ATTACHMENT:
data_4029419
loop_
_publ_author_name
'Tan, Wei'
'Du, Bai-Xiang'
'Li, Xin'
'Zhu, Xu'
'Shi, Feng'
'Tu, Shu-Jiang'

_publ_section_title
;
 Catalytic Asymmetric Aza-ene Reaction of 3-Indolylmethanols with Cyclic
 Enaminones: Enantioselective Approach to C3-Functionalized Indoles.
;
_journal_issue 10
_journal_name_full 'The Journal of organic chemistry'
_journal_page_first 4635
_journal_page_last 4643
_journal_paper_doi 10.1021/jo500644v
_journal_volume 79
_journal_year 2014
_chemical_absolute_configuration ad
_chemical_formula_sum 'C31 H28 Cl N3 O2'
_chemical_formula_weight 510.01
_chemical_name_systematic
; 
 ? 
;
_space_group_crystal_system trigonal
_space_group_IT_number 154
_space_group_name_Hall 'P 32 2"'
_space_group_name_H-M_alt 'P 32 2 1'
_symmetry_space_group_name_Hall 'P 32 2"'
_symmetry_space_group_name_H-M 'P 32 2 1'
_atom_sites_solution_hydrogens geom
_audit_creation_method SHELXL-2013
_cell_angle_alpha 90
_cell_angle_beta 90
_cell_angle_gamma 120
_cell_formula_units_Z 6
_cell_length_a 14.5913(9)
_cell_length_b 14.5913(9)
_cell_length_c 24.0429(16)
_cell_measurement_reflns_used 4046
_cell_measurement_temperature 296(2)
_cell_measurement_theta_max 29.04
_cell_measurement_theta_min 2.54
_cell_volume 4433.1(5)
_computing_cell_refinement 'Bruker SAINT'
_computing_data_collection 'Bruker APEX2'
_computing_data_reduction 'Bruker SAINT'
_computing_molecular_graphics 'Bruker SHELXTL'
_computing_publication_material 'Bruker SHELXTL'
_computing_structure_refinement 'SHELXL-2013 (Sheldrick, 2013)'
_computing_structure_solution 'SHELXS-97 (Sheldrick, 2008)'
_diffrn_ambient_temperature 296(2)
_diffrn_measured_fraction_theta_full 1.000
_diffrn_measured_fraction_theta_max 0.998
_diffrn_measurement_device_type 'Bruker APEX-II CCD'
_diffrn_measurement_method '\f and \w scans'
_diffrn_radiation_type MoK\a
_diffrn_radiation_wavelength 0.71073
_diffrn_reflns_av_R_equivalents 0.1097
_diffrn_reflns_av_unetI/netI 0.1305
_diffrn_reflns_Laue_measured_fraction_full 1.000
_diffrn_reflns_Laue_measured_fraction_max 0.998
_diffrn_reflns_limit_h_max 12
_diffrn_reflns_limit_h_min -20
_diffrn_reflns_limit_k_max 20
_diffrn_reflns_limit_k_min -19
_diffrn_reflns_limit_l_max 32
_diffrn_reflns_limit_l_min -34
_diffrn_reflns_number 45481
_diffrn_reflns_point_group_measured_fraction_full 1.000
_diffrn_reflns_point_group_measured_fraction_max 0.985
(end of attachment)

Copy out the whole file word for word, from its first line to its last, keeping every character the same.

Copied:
data_4029419
loop_
_publ_author_name
'Tan, Wei'
'Du, Bai-Xiang'
'Li, Xin'
'Zhu, Xu'
'Shi, Feng'
'Tu, Shu-Jiang'

_publ_section_title
;
 Catalytic Asymmetric Aza-ene Reaction of 3-Indolylmethanols with Cyclic
 Enaminones: Enantioselective Approach to C3-Functionalized Indoles.
;
_journal_issue 10
_journal_name_full 'The Journal of organic chemistry'
_journal_page_first 4635
_journal_page_last 4643
_journal_paper_doi 10.1021/jo500644v
_journal_volume 79
_journal_year 2014
_chemical_absolute_configuration ad
_chemical_formula_sum 'C31 H28 Cl N3 O2'
_chemical_formula_weight 510.01
_chemical_name_systematic
; 
 ? 
;
_space_group_crystal_system trigonal
_space_group_IT_number 154
_space_group_name_Hall 'P 32 2"'
_space_group_name_H-M_alt 'P 32 2 1'
_symmetry_space_group_name_Hall 'P 32 2"'
_symmetry_space_group_name_H-M 'P 32 2 1'
_atom_sites_solution_hydrogens geom
_audit_creation_method SHELXL-2013
_cell_angle_alpha 90
_cell_angle_beta 90
_cell_angle_gamma 120
_cell_formula_units_Z 6
_cell_length_a 14.5913(9)
_cell_length_b 14.5913(9)
_cell_length_c 24.0429(16)
_cell_measurement_reflns_used 4046
_cell_measurement_temperature 296(2)
_cell_measurement_theta_max 29.04
_cell_measurement_theta_min 2.54
_cell_volume 4433.1(5)
_computing_cell_refinement 'Bruker SAINT'
_computing_data_collection 'Bruker APEX2'
_computing_data_reduction 'Bruker SAINT'
_computing_molecular_graphics 'Bruker SHELXTL'
_computing_publication_material 'Bruker SHELXTL'
_computing_structure_refinement 'SHELXL-2013 (Sheldrick, 2013)'
_computing_structure_solution 'SHELXS-97 (Sheldrick, 2008)'
_diffrn_ambient_temperature 296(2)
_diffrn_measured_fraction_theta_full 1.000
_diffrn_measured_fraction_theta_max 0.998
_diffrn_measurement_device_type 'Bruker APEX-II CCD'
_diffrn_measurement_method '\f and \w scans'
_diffrn_radiation_type MoK\a
_diffrn_radiation_wavelength 0.71073
_diffrn_reflns_av_R_equivalents 0.1097
_diffrn_reflns_av_unetI/netI 0.1305
_diffrn_reflns_Laue_measured_fraction_full 1.000
_diffrn_reflns_Laue_measured_fraction_max 0.998
_diffrn_reflns_limit_h_max 12
_diffrn_reflns_limit_h_min -20
_diffrn_reflns_limit_k_max 20
_diffrn_reflns_limit_k_min -19
_diffrn_reflns_limit_l_max 32
_diffrn_reflns_limit_l_min -34
_diffrn_reflns_number 45481
_diffrn_reflns_point_group_measured_fraction_full 1.000
_diffrn_reflns_point_group_measured_fraction_max 0.985